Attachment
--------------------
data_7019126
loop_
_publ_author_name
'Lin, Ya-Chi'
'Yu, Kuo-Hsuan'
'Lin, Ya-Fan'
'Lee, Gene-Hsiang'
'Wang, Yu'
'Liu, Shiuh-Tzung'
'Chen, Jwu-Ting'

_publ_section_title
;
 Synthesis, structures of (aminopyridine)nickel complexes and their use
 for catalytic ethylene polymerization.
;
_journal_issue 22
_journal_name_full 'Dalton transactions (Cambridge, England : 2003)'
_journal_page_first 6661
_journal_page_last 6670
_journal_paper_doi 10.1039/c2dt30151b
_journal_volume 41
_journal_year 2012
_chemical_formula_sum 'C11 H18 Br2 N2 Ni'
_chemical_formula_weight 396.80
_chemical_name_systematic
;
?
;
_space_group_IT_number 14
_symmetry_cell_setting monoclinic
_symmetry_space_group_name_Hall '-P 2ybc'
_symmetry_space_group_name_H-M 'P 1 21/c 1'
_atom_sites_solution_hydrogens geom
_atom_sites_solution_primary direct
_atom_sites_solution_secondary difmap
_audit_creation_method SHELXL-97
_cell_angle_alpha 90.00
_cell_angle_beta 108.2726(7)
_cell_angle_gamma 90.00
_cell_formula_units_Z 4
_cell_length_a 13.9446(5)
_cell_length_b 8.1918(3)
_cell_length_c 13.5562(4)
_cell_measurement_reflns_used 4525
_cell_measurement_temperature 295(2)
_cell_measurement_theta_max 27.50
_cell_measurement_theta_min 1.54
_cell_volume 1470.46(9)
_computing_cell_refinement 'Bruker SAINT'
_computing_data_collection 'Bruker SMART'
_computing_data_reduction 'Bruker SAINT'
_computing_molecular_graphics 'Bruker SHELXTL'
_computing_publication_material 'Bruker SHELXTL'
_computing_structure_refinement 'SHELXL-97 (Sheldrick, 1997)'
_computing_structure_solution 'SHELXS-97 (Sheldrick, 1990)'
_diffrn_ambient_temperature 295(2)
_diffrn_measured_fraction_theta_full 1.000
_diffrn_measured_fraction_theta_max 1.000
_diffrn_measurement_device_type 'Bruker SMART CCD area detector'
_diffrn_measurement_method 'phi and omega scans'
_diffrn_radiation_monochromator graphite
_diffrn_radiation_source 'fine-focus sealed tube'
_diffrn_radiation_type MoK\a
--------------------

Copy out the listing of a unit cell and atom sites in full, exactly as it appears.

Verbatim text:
data_7019126
loop_
_publ_author_name
'Lin, Ya-Chi'
'Yu, Kuo-Hsuan'
'Lin, Ya-Fan'
'Lee, Gene-Hsiang'
'Wang, Yu'
'Liu, Shiuh-Tzung'
'Chen, Jwu-Ting'

_publ_section_title
;
 Synthesis, structures of (aminopyridine)nickel complexes and their use
 for catalytic ethylene polymerization.
;
_journal_issue 22
_journal_name_full 'Dalton transactions (Cambridge, England : 2003)'
_journal_page_first 6661
_journal_page_last 6670
_journal_paper_doi 10.1039/c2dt30151b
_journal_volume 41
_journal_year 2012
_chemical_formula_sum 'C11 H18 Br2 N2 Ni'
_chemical_formula_weight 396.80
_chemical_name_systematic
;
?
;
_space_group_IT_number 14
_symmetry_cell_setting monoclinic
_symmetry_space_group_name_Hall '-P 2ybc'
_symmetry_space_group_name_H-M 'P 1 21/c 1'
_atom_sites_solution_hydrogens geom
_atom_sites_solution_primary direct
_atom_sites_solution_secondary difmap
_audit_creation_method SHELXL-97
_cell_angle_alpha 90.00
_cell_angle_beta 108.2726(7)
_cell_angle_gamma 90.00
_cell_formula_units_Z 4
_cell_length_a 13.9446(5)
_cell_length_b 8.1918(3)
_cell_length_c 13.5562(4)
_cell_measurement_reflns_used 4525
_cell_measurement_temperature 295(2)
_cell_measurement_theta_max 27.50
_cell_measurement_theta_min 1.54
_cell_volume 1470.46(9)
_computing_cell_refinement 'Bruker SAINT'
_computing_data_collection 'Bruker SMART'
_computing_data_reduction 'Bruker SAINT'
_computing_molecular_graphics 'Bruker SHELXTL'
_computing_publication_material 'Bruker SHELXTL'
_computing_structure_refinement 'SHELXL-97 (Sheldrick, 1997)'
_computing_structure_solution 'SHELXS-97 (Sheldrick, 1990)'
_diffrn_ambient_temperature 295(2)
_diffrn_measured_fraction_theta_full 1.000
_diffrn_measured_fraction_theta_max 1.000
_diffrn_measurement_device_type 'Bruker SMART CCD area detector'
_diffrn_measurement_method 'phi and omega scans'
_diffrn_radiation_monochromator graphite
_diffrn_radiation_source 'fine-focus sealed tube'
_diffrn_radiation_type MoK\a